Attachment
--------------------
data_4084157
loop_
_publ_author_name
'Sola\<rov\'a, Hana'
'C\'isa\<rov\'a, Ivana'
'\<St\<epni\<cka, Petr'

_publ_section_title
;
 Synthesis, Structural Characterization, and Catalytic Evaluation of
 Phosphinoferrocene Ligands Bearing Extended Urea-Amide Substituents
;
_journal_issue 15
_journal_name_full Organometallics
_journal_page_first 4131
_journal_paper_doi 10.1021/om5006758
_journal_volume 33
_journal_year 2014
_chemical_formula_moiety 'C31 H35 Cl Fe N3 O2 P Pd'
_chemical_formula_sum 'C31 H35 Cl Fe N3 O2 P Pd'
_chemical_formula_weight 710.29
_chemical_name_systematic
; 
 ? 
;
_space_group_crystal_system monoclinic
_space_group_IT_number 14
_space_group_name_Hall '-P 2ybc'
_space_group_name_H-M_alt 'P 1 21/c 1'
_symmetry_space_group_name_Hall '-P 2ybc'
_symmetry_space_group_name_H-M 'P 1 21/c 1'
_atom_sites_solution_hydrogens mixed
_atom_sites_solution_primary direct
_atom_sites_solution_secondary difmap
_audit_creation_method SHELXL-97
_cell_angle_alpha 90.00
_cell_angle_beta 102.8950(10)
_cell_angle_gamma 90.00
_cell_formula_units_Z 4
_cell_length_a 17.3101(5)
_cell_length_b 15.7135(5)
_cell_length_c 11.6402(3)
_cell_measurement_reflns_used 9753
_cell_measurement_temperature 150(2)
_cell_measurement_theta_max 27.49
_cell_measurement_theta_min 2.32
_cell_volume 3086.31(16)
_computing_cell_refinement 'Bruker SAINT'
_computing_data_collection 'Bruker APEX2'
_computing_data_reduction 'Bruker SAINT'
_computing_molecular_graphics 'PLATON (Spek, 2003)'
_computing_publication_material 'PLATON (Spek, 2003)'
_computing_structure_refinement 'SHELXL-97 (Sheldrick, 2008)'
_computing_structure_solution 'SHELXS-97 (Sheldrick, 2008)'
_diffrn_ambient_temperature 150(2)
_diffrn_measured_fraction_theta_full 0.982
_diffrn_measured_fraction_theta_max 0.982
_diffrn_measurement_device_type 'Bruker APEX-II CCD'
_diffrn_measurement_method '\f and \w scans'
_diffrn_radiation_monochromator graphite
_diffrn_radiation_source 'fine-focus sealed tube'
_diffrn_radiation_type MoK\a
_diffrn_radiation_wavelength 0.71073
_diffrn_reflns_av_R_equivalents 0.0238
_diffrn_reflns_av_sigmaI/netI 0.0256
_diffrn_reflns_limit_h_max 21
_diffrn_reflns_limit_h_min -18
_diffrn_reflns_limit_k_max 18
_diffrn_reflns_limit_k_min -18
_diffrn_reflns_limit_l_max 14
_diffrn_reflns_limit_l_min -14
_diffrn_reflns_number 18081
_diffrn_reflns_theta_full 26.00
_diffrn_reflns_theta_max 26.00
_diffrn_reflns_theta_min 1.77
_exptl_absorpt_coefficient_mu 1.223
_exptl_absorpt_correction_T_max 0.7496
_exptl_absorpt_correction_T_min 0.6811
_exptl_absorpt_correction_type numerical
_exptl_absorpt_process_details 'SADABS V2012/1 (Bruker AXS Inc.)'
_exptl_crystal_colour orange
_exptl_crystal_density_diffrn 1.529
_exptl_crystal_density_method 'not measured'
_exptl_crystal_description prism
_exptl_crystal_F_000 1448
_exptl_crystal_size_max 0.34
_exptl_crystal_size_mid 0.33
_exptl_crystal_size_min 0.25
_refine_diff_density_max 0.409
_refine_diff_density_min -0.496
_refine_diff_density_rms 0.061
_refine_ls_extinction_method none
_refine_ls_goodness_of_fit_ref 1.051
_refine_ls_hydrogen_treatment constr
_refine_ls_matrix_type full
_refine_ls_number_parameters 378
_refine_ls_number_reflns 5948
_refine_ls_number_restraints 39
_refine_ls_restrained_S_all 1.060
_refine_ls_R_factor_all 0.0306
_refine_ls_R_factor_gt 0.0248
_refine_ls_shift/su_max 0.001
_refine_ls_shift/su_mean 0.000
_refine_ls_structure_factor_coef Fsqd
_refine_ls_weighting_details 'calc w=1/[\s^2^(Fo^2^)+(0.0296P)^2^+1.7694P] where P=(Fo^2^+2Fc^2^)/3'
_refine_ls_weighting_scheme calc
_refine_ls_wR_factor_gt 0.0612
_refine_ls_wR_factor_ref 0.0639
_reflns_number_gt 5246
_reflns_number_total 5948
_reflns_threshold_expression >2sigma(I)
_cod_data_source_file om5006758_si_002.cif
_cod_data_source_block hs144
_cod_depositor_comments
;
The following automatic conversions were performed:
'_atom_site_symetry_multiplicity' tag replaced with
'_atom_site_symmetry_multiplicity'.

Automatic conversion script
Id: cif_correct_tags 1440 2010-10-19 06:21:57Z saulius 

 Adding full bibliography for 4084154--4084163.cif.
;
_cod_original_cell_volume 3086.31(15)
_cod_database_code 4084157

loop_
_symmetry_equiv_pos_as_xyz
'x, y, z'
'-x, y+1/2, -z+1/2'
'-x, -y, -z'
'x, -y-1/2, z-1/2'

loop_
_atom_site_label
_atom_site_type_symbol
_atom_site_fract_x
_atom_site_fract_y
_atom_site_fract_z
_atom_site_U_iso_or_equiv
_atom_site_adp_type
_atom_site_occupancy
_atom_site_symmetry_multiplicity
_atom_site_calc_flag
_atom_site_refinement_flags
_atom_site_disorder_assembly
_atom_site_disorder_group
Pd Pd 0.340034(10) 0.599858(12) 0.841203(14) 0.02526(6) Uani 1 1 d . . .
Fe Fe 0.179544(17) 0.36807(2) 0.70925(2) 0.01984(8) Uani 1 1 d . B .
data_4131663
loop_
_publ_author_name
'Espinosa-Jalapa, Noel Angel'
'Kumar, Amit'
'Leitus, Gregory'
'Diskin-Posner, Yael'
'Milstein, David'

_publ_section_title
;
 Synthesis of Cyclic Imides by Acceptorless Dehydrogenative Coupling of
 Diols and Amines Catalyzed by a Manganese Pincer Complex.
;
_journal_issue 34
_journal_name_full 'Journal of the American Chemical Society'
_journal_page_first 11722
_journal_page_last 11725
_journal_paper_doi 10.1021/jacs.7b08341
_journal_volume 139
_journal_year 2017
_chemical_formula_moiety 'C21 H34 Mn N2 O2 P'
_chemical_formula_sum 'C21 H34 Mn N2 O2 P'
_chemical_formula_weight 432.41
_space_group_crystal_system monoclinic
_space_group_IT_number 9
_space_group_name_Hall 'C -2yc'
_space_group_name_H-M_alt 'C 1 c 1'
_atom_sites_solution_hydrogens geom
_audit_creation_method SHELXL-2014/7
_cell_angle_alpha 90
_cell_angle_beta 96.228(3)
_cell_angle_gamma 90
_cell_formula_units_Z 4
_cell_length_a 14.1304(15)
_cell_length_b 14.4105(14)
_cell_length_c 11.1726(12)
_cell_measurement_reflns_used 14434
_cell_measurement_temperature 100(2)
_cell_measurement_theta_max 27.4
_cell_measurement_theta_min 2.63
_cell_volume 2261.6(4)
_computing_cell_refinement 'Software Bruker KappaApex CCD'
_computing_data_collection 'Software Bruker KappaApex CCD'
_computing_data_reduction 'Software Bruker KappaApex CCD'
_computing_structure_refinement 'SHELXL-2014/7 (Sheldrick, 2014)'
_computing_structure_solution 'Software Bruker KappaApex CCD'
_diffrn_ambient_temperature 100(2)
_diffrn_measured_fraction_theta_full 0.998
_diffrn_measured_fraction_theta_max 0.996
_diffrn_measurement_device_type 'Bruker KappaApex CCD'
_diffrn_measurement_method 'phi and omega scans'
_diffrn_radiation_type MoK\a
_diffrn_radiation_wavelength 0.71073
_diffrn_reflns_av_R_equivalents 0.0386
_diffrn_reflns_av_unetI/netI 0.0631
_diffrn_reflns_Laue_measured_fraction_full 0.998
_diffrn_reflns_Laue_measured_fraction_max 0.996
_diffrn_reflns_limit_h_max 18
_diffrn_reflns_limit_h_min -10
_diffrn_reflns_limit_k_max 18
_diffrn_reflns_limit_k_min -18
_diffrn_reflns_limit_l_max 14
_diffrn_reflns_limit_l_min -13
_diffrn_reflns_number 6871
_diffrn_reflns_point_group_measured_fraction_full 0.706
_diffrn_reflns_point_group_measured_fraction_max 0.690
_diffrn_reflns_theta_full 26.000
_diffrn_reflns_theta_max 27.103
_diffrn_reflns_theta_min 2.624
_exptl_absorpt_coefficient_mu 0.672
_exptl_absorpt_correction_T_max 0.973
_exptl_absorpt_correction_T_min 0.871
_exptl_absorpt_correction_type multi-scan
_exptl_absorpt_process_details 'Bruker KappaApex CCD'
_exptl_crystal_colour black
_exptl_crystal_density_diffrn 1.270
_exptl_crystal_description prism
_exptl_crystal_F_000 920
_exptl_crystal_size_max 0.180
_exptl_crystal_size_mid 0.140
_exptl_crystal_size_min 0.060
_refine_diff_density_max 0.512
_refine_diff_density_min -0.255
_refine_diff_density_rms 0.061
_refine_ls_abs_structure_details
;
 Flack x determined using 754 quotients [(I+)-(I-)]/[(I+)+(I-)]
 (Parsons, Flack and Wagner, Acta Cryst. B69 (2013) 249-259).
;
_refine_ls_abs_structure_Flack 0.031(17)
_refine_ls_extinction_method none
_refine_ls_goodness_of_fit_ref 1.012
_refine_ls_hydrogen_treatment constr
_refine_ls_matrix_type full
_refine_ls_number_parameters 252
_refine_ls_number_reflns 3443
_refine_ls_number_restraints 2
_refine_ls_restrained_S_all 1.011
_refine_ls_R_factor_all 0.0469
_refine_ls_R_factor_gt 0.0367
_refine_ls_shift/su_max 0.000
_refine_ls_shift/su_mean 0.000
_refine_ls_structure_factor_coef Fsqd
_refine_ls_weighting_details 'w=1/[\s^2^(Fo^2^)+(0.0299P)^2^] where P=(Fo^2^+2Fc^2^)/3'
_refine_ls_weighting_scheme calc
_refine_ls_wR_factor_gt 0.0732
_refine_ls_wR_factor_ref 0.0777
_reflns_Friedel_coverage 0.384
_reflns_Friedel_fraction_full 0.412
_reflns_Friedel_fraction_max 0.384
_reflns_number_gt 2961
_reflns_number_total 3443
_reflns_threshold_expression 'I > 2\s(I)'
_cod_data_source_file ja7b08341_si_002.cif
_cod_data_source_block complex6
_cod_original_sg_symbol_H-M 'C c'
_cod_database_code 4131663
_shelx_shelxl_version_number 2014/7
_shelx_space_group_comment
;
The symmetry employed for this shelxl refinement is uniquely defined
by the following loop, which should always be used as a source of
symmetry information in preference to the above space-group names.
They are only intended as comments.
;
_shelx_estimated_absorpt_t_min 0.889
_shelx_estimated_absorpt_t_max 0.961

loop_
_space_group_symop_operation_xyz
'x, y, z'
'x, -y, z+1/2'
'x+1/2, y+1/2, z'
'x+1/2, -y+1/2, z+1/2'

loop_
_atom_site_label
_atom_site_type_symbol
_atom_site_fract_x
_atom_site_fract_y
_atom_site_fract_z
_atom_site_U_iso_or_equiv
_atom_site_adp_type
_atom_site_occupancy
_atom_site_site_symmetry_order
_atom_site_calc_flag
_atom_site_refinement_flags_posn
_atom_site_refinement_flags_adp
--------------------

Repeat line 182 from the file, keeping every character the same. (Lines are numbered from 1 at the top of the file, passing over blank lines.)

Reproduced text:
_cell_measurement_reflns_used 14434